miércoles, noviembre 03, 2004

Accessor Modifiers in CVS

The code for accessor modifiers support is -finally- in CVS. I wanted it to e included in the last release that will be taken place tomorrow (the development release, of course). However, as I said before, it is now in CVS in the mcs module.

The accessor modifiers are a new feature part of the C# 2.0 specification, and with it now is possible to add an access modifier -such PUBLIC, PRIVATE, etc- for the accessors -get/set- in the properties.

This is something important in classes where you want to keep some data hidden, and want to have your Property read-only, for example. A very common behavior for a class would be to have, then, your get accessor public, and keep your set accessor protected:


public int Count {
get {
// count is a private int field
return count;
}
protected set {
// Only protected members will be able to modify Count
count = value;
}
}


With accessor modifiers, there is improvement hiding get or set methods defined by a Property, thus avoiding the need no keep a lot of variables protected.

The rules for applying this are: your access modifier must be more restrictive than the parent, when overriding the accessor must keep the parent access modifier, and that if yor property has only a an accessor (only set or only get) you can't define an access modifier.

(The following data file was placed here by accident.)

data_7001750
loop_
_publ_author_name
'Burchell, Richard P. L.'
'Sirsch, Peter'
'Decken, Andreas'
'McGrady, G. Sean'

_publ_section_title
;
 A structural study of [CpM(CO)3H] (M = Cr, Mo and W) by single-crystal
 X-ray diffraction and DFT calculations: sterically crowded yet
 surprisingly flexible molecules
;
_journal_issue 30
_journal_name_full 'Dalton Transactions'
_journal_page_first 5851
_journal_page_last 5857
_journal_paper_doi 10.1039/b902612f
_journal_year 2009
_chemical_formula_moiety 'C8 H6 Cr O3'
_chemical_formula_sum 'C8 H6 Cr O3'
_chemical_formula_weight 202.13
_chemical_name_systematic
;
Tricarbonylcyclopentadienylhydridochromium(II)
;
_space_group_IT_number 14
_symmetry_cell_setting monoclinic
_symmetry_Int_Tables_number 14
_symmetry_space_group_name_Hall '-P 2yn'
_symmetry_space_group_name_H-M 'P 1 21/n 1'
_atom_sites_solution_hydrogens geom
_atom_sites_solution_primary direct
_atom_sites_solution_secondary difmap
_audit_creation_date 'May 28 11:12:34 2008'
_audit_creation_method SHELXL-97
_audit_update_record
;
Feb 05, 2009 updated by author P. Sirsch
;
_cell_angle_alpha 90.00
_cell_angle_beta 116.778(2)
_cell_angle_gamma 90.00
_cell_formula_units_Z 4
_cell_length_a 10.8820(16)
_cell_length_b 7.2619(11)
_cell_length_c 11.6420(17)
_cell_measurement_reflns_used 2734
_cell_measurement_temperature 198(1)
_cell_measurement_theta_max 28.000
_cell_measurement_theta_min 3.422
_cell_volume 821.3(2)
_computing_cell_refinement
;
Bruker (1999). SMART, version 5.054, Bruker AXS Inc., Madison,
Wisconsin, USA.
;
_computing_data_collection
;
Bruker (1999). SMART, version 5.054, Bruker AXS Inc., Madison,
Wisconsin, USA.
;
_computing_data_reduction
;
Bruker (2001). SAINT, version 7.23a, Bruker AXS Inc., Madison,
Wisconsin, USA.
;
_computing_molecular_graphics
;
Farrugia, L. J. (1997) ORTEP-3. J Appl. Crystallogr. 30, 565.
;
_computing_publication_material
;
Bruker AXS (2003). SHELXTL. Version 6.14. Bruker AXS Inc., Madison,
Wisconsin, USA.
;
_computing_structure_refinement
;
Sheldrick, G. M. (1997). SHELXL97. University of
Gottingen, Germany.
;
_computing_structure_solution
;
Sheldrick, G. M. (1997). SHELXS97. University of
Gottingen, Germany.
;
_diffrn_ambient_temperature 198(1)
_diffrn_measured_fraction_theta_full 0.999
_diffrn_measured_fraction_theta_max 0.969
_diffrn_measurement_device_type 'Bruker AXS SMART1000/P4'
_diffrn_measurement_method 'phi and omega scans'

With the first, that implies every access modifier must be more restrictive than the parent, it is not possible to have:


public int Count {
get {
}
//
// Error: public is not more restrictive than public
//
public set {
}
}


The second is very obvious, but the third says you can't have a property just only one a accessor that has access modifier:


public int Count {
//
// Error: Property must have both set and get accessors
// for applying access modifiers
//
protected get {
}
}


And finally, a sample:

using System;

public class Test {
string message;

public Test (string message)
{
this.message = message;
}
public string Message {
get {
return message;
}
protected set {
message = value;
}
}

static void Main ()
{
Test t = new Test ("Mono");

// Good, it is possible to access get accessor
Console.WriteLine (t.Message);

// Bad, mcs will complain about the access
// t.Message = "Hey";
}
}

3 comentarios:

Roberto Iza Valdes dijo...
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Iza Firewall dijo...
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